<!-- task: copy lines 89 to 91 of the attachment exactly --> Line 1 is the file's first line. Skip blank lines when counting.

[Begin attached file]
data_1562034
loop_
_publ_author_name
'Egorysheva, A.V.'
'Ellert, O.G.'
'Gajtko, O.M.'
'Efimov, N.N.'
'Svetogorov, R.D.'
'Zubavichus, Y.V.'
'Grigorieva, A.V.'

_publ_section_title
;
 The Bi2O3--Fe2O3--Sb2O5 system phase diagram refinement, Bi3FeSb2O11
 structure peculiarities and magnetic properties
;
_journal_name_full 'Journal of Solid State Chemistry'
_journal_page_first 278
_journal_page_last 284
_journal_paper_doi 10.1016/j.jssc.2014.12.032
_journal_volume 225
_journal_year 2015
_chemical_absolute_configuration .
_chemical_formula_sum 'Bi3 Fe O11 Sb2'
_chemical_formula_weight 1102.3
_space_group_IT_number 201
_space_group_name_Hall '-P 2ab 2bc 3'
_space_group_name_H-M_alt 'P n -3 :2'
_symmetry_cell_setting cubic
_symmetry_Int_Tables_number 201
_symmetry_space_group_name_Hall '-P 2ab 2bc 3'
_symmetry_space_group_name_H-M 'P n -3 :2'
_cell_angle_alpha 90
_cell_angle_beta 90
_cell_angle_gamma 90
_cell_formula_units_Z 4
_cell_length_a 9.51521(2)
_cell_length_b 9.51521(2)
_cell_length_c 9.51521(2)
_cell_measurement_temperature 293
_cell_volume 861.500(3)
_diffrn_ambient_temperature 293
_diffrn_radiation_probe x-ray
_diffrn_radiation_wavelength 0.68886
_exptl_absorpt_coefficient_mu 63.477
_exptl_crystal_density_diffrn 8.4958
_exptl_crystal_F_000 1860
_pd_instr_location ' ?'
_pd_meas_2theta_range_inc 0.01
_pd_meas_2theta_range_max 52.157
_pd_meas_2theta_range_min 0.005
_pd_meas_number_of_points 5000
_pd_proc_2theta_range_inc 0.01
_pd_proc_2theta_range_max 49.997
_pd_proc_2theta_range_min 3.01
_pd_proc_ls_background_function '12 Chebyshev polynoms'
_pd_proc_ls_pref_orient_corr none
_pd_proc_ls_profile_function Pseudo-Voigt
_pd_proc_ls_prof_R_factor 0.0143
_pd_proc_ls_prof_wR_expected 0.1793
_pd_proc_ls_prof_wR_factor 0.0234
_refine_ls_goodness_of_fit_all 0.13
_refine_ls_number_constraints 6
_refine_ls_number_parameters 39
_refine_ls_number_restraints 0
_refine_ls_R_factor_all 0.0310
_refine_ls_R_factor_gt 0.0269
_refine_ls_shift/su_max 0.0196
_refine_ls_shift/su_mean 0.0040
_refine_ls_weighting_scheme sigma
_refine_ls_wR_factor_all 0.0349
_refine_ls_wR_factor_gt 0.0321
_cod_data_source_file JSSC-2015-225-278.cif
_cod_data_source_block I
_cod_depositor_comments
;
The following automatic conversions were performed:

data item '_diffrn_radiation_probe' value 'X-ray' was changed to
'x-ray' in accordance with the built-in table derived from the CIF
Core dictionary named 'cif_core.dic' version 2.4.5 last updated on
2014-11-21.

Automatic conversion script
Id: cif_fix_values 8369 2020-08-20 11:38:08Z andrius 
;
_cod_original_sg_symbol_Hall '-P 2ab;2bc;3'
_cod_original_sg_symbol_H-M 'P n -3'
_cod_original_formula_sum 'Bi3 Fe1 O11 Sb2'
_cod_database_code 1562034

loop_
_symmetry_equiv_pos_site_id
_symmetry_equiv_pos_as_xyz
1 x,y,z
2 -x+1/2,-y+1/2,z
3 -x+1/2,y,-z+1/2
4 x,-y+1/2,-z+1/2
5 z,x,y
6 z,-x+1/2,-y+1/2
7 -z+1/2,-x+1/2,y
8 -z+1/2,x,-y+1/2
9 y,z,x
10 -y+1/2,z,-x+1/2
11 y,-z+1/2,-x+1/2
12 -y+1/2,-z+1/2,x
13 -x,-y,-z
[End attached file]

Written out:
_symmetry_equiv_pos_site_id
_symmetry_equiv_pos_as_xyz
1 x,y,z